“You’ve got to be kidding me” I said, eyeing the cop car pull up outside the hotel.
The troop of Chinese officers who got out forced their way past the hanging curtain of the hotel’s front door like they were on a drug bust. “Bu!” they yelled, pointing fingers at me. From behind the check-in counter, the hotel owner received an animated lecture about why she couldn’t host foreigners like us at her establishment. When the cops left, she looked at us with helpless eyes, motioning us to pack our stuff and go back out into the below freezing temperatures.
“AHHHHH!” Morgan yelled, storming up the stairs to retrieve his bags. I unlocked our bikes. In the space of an hour, it was the second hotel we’d been kicked out of in the nameless highway town. The place was dirty — a trucker’s stop, not a tourist destination — and apparently the police wanted us to move on to a more foreigner-friendly city. “It’s okay! — the next tourist hotel is only 37 kilometers from here!” a junior officer told us. He just didn’t get it. I looked outside, and saw it would be dark in 20 minutes. With the bikes, we had no choice but to camp in the freezing cold. And without enough time to get fuel and camping supplies, we bought a couple of cold rice buns from a sidewalk stand that we could eat with peanut butter after we found a campsite in the dark.
Still, I couldn’t help but laugh. “The bike touring days are back my friend!”
Despite the situation, or maybe because of it, Morgan turned to me and grinned. The difficulties were so typical of our method of travel, and in a way I think we both missed them. We’d been off our bikes, waiting for visas and covering stories in Kyrgyzstan and Northern China for more than a month and a half. It was time for another cycling adventure.
Day one didn’t disappoint. Even before the hotel hullabaloo, we got all the elements of a proper bike tour. There was an escape from a major city – Lanzhou — whose 3 million Chinese motorists fought us for space on the roads. There was a brutal hill climb, with steep switchbacks revealing stunning views of terraced corn fields and Buddhist pagodas. There was a desperate search for a lunch spot, which finally went down at a hole-in-the-wall restaurant that cooked us up a delicious lunch of homemade noodles. And then, of course, there was the hassle with hotels.
It might not have been an issue if the first hotel owner could read our passports. He had to fill out registration forms, and because the police station was conveniently located next door, he figured he’d just ask the head officer there for some help filling it out. “Oh no no. Don’t do that. I can explain!” I tried to say. But he just smiled and waved for me to come with him.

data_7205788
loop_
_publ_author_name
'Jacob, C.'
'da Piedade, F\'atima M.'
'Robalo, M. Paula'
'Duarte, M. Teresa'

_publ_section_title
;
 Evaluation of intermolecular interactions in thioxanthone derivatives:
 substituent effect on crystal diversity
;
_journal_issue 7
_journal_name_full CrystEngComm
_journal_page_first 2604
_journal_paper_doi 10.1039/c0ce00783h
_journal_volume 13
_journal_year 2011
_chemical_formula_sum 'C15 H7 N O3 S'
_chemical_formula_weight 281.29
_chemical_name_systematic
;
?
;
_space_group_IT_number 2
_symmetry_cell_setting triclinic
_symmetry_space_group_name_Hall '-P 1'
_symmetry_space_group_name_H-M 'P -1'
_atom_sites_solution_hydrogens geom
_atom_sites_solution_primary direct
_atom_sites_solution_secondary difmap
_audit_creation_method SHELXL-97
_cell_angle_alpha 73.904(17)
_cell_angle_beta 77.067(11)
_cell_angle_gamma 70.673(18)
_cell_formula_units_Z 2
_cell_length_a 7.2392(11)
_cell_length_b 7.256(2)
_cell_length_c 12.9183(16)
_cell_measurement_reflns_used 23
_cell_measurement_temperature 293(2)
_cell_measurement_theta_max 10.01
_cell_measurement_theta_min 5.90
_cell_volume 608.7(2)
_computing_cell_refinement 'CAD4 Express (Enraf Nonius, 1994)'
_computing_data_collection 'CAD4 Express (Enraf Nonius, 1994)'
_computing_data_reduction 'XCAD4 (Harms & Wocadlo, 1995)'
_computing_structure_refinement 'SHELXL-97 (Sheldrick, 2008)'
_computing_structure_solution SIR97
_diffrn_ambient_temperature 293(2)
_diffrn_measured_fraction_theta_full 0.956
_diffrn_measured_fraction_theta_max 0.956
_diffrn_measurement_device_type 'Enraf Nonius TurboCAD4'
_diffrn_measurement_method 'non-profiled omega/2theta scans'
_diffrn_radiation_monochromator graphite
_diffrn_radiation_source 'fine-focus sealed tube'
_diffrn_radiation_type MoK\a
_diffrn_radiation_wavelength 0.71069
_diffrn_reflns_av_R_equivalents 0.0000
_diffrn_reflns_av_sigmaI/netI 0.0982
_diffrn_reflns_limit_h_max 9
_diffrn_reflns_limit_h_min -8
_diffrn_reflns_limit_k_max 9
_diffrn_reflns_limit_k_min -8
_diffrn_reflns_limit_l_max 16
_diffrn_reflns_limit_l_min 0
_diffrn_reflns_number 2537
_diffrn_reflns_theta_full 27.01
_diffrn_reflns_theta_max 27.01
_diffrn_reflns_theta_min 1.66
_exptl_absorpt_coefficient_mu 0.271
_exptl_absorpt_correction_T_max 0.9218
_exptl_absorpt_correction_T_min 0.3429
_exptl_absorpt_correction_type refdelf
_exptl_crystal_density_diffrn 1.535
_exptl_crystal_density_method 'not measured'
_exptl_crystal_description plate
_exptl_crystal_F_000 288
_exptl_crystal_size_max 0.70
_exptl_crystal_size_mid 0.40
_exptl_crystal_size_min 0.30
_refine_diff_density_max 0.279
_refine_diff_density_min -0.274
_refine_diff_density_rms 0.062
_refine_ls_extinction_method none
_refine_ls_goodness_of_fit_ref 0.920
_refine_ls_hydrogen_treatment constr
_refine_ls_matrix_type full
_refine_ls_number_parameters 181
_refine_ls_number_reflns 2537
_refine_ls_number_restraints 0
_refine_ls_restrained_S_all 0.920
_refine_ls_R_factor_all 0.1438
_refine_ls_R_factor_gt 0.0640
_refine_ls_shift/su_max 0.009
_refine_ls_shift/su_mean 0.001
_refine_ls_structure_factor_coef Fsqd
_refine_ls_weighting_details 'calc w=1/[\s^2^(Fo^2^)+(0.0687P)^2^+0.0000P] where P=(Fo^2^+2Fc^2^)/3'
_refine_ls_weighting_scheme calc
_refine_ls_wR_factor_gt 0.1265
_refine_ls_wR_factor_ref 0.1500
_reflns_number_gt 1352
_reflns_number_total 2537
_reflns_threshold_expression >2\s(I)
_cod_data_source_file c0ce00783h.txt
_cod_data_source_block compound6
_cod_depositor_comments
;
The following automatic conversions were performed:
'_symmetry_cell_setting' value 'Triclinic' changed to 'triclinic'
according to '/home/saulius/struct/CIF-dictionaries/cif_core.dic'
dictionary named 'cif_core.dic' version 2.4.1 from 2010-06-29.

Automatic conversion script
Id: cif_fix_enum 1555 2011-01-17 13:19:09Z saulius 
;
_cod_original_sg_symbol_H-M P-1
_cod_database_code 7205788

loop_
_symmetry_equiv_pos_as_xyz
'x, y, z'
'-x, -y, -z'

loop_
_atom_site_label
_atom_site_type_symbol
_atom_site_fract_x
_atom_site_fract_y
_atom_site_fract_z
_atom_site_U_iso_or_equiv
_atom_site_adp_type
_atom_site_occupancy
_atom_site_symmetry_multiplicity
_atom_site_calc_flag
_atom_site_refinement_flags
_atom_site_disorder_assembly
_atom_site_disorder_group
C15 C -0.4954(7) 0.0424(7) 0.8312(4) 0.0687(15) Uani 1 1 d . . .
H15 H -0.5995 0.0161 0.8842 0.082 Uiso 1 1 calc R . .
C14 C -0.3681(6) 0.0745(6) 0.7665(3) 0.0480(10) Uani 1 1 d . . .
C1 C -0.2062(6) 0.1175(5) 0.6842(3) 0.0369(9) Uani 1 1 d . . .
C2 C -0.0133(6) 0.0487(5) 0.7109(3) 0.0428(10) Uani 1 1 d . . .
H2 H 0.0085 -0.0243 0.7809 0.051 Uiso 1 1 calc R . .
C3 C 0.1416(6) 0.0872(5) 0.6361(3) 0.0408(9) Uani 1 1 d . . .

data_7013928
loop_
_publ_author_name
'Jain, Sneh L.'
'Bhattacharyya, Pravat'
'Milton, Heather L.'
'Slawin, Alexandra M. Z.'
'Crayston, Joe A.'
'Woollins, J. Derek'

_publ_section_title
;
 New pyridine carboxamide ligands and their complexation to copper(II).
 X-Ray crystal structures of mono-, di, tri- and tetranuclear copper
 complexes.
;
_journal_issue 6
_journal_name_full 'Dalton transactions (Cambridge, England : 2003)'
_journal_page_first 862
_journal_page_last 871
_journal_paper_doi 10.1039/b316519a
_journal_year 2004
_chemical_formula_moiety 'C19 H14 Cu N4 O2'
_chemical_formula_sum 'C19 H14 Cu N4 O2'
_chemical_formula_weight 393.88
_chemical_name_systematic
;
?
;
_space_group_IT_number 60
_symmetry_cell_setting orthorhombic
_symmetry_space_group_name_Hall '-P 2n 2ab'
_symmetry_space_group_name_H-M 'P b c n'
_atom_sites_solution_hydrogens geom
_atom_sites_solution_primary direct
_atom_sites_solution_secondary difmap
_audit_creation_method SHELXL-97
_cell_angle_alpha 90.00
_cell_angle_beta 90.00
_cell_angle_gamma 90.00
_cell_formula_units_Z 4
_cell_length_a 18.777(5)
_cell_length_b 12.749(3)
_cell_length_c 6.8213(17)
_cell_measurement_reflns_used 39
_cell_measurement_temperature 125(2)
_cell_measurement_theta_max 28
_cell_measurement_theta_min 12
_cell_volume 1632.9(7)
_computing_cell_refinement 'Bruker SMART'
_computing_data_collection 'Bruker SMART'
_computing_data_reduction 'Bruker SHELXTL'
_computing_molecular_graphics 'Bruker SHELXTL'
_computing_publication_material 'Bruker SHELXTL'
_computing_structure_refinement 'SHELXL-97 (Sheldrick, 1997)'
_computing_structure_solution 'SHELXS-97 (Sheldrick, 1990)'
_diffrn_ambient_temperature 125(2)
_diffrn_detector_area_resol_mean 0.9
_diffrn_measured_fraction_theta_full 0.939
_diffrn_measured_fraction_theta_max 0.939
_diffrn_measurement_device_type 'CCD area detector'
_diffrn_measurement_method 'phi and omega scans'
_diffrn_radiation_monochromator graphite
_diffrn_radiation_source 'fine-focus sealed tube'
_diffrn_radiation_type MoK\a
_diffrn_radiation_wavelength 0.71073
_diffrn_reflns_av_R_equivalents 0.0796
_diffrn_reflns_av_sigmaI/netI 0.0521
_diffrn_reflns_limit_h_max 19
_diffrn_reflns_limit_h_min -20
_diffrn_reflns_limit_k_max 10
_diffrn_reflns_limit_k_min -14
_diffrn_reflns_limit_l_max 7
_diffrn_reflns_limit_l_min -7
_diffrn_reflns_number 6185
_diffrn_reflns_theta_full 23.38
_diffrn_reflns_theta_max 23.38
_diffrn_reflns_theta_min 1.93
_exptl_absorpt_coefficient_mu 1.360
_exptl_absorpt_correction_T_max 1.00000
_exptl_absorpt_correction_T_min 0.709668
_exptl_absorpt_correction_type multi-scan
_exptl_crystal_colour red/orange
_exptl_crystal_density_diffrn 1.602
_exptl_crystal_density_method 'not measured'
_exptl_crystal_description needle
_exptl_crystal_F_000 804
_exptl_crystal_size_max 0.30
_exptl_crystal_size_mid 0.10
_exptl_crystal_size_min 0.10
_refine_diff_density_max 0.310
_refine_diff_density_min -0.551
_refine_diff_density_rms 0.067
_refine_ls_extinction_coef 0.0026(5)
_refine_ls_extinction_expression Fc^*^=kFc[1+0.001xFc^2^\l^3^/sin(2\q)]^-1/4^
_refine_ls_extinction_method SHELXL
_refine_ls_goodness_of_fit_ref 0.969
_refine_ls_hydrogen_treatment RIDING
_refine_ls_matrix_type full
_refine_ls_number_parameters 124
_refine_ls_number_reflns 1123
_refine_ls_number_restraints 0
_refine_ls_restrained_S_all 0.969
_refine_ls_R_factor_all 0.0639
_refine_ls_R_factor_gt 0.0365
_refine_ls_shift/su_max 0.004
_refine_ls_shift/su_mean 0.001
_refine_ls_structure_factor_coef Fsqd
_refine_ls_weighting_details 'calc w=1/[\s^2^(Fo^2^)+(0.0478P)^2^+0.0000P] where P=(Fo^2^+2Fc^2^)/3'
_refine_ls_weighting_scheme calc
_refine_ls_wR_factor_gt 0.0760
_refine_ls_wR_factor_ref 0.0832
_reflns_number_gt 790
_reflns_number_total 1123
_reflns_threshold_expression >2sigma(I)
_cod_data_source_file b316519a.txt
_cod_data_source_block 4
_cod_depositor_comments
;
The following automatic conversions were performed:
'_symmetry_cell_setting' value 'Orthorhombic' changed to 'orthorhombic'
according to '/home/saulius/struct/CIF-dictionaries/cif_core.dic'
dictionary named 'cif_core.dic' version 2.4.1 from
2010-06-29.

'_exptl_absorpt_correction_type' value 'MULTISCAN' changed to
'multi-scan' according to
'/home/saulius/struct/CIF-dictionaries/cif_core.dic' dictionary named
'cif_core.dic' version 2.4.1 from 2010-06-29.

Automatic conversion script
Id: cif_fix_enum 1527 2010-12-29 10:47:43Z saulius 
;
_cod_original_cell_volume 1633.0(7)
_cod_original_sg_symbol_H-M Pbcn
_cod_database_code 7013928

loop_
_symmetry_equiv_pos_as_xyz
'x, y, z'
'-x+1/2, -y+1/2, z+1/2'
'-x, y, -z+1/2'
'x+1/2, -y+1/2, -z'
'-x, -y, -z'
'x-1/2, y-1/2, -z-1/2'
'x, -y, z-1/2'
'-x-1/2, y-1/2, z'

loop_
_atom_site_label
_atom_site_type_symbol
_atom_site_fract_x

The police captain was busy slurping a bowl of rice noodles when we entered his office. He looked annoyed at first, until he noticed me standing behind the hotel owner. In seconds, I watched his expression morph from surprise, to amusement, to stern determination. He picked up a phone and started making a flurry of calls. The only words I could make out in Mandarin were Zachingcha (bicycle) and MeGwo (America). Occasionally, he would look up at me and nod gravely. We’re totally screwed. I thought. And we were.
After the officers busted us at the second hotel in town, Morgan and I commenced a search for a campsite. It was no use; we couldn’t find open land anywhere. Within kilometers, we entered another town that never seemed to end. Trapped in a concrete jungle, we dodged carts and pedestrians with the dim lights of our head lamps.
Like all things bike touring, though, it did turn out alright in the long run.
“Chris, I think we’re out of that police station’s jurisdiction by now.”
Morgan was right. Even though we’d only gone a few kilometers from the truck stop, the new unnamed town felt like a different world. Suddenly we were surrounded by opulent mosques and Chinese Muslims walking around with felt hats and head scarves. A call to prayer bellowed above the bustling of the street. Women looked away from us shyly, while men tucked at long beards suspiciously as we passed. Gone were the round-faced truckers and stern policemen of the truck stop. So we decided to try our luck finding a hotel in the Muslim city. The police there might not know of our embargo just a few kilometers back.
It worked. An hour later, after some more confusion with hotel owners over how to read our documentation, we were finally checked in. The day was over. We could relax, and we tossed away the cold rice buns in favor of wolfing a huge bowl of steaming noodles. Then we collapsed onto our beds.
Day one of bike touring in China: Conquered.
It feels good to be back.